Suppression involves inhibiting emotion-expressive behaviour. Suppression intervenes in the emotion-generative process rather late and can only modify an individual’s expressive behaviour but not their emotional experience. While the use of suppression is very common in social situations in the Western world, greater use of this strategy may result in less positive emotion experience and expression, greater negative emotion experience, including painful feelings of inauthenticity, lower self-esteem, and higher levels of depressive symptoms (Gross and John, 2003). In learning, Ben-Eliyahu and Linnenbrink-Garcia (2013) found that suppression positively predicted maladaptive forms of coping (i.e., venting). Moreover, it related negatively to positive activating emotions (i.e., excitement) in favourite courses but positively related to positive deactivating emotions (e.g., relaxation) in least favourite courses. At this point, it is important to remember that positive activating emotions are found to be most beneficial for SRL, while positive deactivating emotions showed the opposite effect (i.e., Pekrun et al., 2002).
Rumination involves dwelling or focusing on experienced emotions. It involves attentional focus, relentless thinking, and behavioural styles on feelings and their consequences (Gross, 1999a, b). This mainly concerns negative emotional experiences: dwelling on problems, focusing on tiredness, and worrying about things that cannot be changed anymore. Rumination is conscious, effortful, and controlled, and, although it seems to be aimed at reducing negative feelings, it usually results in the opposite effect (Gross, 1999a). Suppression is often accompanied by rumination. Greater use of rumination has been found to be associated with a greater likelihood of developing depressive symptoms (Just and Alloy, 1997).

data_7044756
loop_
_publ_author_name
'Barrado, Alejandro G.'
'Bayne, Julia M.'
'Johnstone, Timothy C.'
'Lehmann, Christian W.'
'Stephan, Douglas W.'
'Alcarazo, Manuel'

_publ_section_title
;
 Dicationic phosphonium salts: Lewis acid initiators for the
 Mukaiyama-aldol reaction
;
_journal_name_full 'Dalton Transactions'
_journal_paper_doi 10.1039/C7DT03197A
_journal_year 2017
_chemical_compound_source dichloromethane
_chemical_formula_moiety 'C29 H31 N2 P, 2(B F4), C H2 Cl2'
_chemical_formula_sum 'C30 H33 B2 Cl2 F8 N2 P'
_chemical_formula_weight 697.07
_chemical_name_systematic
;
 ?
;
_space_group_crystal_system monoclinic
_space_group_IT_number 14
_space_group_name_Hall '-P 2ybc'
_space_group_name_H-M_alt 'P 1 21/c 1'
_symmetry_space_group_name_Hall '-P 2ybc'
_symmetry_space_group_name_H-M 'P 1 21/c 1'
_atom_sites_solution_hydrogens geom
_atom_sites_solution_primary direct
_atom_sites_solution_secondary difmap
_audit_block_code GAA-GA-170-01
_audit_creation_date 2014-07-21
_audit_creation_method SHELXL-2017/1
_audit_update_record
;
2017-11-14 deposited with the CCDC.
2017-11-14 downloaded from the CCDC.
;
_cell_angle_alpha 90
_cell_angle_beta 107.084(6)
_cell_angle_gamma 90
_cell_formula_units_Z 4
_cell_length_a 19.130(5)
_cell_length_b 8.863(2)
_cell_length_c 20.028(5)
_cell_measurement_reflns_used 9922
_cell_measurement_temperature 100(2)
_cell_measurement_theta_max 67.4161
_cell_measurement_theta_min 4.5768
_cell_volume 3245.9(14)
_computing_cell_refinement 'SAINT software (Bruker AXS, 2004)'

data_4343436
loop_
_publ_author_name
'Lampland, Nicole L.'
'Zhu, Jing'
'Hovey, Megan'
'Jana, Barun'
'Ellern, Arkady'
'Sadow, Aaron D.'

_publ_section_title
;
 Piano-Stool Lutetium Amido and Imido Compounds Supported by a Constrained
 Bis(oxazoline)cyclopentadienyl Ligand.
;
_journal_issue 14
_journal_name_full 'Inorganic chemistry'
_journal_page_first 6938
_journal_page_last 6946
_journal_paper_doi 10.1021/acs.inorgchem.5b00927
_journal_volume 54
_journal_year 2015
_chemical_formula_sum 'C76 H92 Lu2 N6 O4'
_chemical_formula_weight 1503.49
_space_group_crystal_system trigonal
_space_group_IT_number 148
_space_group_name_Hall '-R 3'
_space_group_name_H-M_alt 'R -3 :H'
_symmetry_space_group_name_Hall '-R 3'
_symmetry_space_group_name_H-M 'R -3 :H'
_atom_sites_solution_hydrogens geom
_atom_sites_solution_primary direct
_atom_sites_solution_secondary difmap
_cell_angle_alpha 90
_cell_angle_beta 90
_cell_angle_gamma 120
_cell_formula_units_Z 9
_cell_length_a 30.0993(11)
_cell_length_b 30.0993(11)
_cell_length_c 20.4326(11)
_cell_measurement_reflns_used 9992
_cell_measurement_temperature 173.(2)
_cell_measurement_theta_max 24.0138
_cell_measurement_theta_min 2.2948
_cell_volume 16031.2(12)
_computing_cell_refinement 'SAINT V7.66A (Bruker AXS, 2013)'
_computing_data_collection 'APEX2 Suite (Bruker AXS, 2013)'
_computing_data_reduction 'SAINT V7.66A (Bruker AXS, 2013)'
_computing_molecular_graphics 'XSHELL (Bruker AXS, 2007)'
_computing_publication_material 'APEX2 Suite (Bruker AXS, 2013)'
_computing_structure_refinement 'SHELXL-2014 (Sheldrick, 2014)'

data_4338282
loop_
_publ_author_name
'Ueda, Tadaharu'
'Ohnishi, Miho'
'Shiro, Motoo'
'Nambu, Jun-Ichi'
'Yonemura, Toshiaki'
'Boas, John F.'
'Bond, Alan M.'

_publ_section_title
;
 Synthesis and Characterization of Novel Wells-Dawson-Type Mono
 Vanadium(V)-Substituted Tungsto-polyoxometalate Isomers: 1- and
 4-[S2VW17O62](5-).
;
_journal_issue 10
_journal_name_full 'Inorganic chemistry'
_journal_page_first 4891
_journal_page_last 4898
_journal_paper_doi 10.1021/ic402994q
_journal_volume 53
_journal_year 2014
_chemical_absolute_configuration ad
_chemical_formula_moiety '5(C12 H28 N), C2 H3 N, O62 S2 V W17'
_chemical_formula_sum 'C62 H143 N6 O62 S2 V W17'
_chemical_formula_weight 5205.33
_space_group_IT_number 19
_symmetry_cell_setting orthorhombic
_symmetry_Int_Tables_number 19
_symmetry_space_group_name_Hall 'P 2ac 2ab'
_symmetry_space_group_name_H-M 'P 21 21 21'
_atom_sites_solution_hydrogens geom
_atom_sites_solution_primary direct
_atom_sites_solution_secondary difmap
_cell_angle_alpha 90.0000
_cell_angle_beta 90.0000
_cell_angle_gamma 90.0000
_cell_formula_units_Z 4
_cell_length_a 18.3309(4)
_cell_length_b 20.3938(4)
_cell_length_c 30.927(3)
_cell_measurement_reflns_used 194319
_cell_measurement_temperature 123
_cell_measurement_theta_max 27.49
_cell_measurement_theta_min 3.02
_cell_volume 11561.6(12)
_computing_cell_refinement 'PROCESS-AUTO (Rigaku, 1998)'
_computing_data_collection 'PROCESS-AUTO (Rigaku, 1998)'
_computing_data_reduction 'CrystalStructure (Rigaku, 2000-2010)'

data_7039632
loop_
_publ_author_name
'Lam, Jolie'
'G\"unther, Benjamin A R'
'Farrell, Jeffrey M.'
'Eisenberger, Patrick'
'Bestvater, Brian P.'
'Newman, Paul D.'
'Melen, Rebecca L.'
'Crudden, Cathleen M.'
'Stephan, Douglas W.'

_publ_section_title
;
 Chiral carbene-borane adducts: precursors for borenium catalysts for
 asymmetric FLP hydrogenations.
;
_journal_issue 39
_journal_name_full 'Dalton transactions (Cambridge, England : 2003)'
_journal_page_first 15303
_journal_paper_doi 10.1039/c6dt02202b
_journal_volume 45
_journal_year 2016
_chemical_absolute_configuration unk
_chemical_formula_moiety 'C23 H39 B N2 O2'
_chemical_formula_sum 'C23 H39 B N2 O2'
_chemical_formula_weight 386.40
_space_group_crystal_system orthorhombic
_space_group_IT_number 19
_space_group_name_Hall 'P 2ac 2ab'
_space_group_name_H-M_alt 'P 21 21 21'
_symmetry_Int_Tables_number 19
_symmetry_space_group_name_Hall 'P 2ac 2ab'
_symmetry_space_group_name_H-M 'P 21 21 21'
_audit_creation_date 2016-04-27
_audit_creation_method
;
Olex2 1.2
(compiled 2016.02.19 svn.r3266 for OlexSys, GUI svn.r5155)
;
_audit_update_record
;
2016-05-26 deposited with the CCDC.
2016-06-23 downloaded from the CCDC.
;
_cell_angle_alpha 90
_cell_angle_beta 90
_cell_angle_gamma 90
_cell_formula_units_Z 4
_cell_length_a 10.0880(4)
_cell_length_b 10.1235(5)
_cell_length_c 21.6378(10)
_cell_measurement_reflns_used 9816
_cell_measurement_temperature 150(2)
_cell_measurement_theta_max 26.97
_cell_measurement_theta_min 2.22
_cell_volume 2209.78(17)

In learning, Ben-Eliyahu and Linnenbrink-Garcia (2013) found that rumination positively related with the participants’ negative emotions in both their favourite and least favourite courses and negatively related to positive emotions in their least favourite courses. Unsurprisingly, rumination is also considered to be a maladaptive form of ER in learning as the continuous thinking on emotional experiences draws the learners’ attention away from their learning processes.
Repression involves an automatic and unconscious attentional defence against unpleasant stimuli. Repressors can be recognised by very low scores in anxiety measures but higher measures in physiological arousal (in comparison to other people scoring low in anxiety) and very high scores in defensiveness (Gross, 1999b). Repressors also tend to be less expressive behaviourally, though this might change when subjects do not know they are being observed. Interestingly though, the repressor’s capacity for negative emotions is not diminished, although there is an absence of secondary emotions that usually follow an emotion experience. Unfortunately, to the authors’ knowledge, there is a lack of research that has explored the effects of repression on learning settings.
As evidenced by the educational psychology research reviewed above, emotions play a significant role in SRL. Moreover, although there remains limited evidence, ER processes have been demonstrated to have an influence on SRL. However, although the importance of SRL is greatly recognised within music, the role of emotions within it remains under-investigated at the moment. Instead, research has mainly focused on emotions when performing or in relation to motivation.